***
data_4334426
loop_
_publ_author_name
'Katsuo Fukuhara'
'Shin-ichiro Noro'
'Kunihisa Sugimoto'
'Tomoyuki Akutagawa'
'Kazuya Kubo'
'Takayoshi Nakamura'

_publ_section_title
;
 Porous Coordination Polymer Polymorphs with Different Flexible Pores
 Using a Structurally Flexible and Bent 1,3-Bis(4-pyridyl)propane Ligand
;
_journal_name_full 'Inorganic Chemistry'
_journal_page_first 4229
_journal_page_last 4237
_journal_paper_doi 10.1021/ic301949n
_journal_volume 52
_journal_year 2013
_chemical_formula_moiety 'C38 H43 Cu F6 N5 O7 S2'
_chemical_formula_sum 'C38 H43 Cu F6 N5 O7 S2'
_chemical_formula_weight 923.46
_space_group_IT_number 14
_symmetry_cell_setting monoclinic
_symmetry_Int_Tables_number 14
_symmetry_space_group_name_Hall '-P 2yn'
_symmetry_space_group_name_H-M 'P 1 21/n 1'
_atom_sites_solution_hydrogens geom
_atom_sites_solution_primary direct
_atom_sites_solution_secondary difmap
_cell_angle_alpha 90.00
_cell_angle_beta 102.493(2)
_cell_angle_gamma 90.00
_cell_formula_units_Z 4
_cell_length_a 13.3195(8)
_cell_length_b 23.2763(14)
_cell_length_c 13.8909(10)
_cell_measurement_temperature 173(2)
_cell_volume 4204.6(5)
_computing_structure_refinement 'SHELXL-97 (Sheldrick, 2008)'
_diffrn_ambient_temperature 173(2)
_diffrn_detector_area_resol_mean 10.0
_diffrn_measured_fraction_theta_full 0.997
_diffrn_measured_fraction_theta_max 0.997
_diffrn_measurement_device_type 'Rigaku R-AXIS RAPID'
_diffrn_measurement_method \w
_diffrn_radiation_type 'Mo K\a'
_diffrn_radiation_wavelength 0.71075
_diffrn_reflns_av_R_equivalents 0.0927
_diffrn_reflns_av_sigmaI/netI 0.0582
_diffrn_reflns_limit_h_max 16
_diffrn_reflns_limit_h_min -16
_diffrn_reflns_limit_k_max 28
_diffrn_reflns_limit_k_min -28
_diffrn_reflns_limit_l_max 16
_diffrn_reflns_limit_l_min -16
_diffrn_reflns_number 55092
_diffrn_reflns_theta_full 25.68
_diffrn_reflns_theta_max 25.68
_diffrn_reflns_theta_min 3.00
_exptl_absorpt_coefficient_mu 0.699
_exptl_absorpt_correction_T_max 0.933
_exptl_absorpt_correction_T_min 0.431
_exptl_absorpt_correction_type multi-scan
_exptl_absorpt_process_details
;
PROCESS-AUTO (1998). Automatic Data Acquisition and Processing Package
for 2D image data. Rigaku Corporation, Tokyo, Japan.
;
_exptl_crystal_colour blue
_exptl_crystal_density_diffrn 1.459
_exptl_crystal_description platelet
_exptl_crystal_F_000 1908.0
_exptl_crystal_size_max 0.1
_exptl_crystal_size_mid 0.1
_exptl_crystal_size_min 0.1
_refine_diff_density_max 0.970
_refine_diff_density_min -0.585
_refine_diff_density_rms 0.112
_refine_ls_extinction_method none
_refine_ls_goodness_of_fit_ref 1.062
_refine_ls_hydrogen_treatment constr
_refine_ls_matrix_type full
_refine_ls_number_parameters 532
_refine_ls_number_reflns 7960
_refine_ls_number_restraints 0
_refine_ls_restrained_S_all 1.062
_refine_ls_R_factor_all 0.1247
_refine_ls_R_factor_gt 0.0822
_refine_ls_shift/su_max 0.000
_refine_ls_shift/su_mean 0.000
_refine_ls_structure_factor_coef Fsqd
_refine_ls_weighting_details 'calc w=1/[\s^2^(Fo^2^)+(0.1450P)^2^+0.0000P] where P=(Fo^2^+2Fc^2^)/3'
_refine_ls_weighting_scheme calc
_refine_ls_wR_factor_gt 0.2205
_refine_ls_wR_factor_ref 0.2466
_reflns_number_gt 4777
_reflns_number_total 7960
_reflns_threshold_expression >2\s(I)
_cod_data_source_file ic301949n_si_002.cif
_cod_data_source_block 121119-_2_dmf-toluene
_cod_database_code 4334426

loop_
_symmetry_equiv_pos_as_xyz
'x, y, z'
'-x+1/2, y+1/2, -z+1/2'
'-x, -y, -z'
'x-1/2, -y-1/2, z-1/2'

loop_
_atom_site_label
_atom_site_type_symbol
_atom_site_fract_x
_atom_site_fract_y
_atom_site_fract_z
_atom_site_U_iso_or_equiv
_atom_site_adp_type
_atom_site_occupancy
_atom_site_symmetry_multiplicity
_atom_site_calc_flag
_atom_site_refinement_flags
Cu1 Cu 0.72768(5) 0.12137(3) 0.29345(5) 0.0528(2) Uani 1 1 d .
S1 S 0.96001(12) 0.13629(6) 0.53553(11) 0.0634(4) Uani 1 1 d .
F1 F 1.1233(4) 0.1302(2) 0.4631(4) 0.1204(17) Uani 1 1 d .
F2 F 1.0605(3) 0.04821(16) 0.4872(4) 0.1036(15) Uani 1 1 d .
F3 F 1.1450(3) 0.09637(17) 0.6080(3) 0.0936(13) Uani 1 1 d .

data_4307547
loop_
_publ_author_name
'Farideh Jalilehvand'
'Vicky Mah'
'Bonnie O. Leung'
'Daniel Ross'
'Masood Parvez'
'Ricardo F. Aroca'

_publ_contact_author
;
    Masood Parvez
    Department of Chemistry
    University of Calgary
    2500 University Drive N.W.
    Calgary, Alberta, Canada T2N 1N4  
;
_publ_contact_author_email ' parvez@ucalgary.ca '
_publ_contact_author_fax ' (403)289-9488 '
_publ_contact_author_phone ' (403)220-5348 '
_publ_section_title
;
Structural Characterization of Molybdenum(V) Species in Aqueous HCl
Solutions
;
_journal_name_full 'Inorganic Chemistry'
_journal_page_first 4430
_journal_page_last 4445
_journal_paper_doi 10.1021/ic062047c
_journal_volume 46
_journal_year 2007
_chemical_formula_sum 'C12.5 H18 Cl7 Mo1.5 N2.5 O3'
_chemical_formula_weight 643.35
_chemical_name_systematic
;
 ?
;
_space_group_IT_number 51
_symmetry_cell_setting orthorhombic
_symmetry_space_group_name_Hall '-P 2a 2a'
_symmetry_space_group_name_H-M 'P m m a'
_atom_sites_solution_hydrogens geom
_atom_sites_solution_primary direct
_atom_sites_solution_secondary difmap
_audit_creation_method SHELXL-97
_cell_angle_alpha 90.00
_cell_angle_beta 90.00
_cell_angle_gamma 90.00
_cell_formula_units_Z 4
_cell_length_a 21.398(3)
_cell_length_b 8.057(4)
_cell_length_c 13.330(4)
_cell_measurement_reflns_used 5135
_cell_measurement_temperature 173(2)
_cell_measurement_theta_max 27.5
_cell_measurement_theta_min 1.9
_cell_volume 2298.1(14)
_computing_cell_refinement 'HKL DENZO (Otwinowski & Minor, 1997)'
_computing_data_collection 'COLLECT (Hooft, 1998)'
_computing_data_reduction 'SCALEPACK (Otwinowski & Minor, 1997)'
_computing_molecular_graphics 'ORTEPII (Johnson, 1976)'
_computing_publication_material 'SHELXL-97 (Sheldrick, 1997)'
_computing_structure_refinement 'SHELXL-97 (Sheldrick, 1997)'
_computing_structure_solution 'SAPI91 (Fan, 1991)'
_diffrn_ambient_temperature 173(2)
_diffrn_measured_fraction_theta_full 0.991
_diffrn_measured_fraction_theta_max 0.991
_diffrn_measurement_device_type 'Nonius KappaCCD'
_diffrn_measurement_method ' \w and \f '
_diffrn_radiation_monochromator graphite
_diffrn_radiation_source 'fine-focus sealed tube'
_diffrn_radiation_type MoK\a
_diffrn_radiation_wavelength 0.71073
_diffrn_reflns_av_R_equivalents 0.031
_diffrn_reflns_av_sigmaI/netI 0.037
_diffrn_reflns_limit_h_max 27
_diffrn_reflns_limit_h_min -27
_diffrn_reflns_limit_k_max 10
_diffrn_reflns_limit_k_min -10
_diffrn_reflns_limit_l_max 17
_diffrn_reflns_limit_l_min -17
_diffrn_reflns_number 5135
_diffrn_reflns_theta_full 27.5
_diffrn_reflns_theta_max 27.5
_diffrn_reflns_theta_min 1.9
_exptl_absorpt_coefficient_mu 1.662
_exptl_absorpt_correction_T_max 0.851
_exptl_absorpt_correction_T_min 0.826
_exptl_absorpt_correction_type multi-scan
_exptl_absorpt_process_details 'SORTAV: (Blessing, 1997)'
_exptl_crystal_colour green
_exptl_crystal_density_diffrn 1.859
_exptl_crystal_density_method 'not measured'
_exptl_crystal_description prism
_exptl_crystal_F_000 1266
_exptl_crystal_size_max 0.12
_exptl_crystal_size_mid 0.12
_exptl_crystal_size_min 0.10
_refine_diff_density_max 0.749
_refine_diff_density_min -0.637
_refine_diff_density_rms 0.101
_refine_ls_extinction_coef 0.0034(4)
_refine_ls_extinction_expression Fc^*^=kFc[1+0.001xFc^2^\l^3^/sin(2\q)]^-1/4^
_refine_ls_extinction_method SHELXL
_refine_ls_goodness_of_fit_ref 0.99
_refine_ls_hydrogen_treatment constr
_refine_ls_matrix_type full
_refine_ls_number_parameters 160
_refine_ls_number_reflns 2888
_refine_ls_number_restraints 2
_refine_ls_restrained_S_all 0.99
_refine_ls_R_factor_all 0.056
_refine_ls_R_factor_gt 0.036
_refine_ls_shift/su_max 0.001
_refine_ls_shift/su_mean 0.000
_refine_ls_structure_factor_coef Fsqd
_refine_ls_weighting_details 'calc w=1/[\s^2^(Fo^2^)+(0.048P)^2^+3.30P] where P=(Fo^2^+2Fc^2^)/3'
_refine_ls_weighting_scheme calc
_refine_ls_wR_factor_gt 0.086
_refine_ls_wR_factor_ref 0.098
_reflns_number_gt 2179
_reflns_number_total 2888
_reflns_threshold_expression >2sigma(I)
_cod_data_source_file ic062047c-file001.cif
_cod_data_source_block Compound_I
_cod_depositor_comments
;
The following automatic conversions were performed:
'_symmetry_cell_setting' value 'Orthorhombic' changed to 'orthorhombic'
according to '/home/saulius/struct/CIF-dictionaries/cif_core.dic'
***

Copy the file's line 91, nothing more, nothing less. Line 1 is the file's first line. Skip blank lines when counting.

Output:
_refine_ls_shift/su_max 0.000